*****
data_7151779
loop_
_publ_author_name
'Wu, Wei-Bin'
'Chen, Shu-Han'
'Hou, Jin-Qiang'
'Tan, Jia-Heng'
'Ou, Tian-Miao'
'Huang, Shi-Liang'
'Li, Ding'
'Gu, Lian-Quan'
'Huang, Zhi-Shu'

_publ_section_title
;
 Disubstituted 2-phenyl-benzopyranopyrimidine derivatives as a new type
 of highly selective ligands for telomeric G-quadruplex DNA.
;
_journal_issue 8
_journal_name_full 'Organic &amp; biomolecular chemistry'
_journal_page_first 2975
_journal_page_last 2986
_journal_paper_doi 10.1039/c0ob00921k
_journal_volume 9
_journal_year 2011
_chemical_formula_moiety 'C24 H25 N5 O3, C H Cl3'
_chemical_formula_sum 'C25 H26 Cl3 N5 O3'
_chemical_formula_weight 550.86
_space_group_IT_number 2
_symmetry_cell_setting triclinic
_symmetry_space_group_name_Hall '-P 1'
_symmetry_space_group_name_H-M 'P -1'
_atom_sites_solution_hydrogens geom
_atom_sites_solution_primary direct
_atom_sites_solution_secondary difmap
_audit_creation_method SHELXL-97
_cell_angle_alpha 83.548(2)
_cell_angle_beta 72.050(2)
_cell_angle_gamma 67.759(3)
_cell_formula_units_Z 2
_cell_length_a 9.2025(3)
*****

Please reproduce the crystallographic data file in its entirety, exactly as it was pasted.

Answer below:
data_7151779
loop_
_publ_author_name
'Wu, Wei-Bin'
'Chen, Shu-Han'
'Hou, Jin-Qiang'
'Tan, Jia-Heng'
'Ou, Tian-Miao'
'Huang, Shi-Liang'
'Li, Ding'
'Gu, Lian-Quan'
'Huang, Zhi-Shu'

_publ_section_title
;
 Disubstituted 2-phenyl-benzopyranopyrimidine derivatives as a new type
 of highly selective ligands for telomeric G-quadruplex DNA.
;
_journal_issue 8
_journal_name_full 'Organic &amp; biomolecular chemistry'
_journal_page_first 2975
_journal_page_last 2986
_journal_paper_doi 10.1039/c0ob00921k
_journal_volume 9
_journal_year 2011
_chemical_formula_moiety 'C24 H25 N5 O3, C H Cl3'
_chemical_formula_sum 'C25 H26 Cl3 N5 O3'
_chemical_formula_weight 550.86
_space_group_IT_number 2
_symmetry_cell_setting triclinic
_symmetry_space_group_name_Hall '-P 1'
_symmetry_space_group_name_H-M 'P -1'
_atom_sites_solution_hydrogens geom
_atom_sites_solution_primary direct
_atom_sites_solution_secondary difmap
_audit_creation_method SHELXL-97
_cell_angle_alpha 83.548(2)
_cell_angle_beta 72.050(2)
_cell_angle_gamma 67.759(3)
_cell_formula_units_Z 2
_cell_length_a 9.2025(3)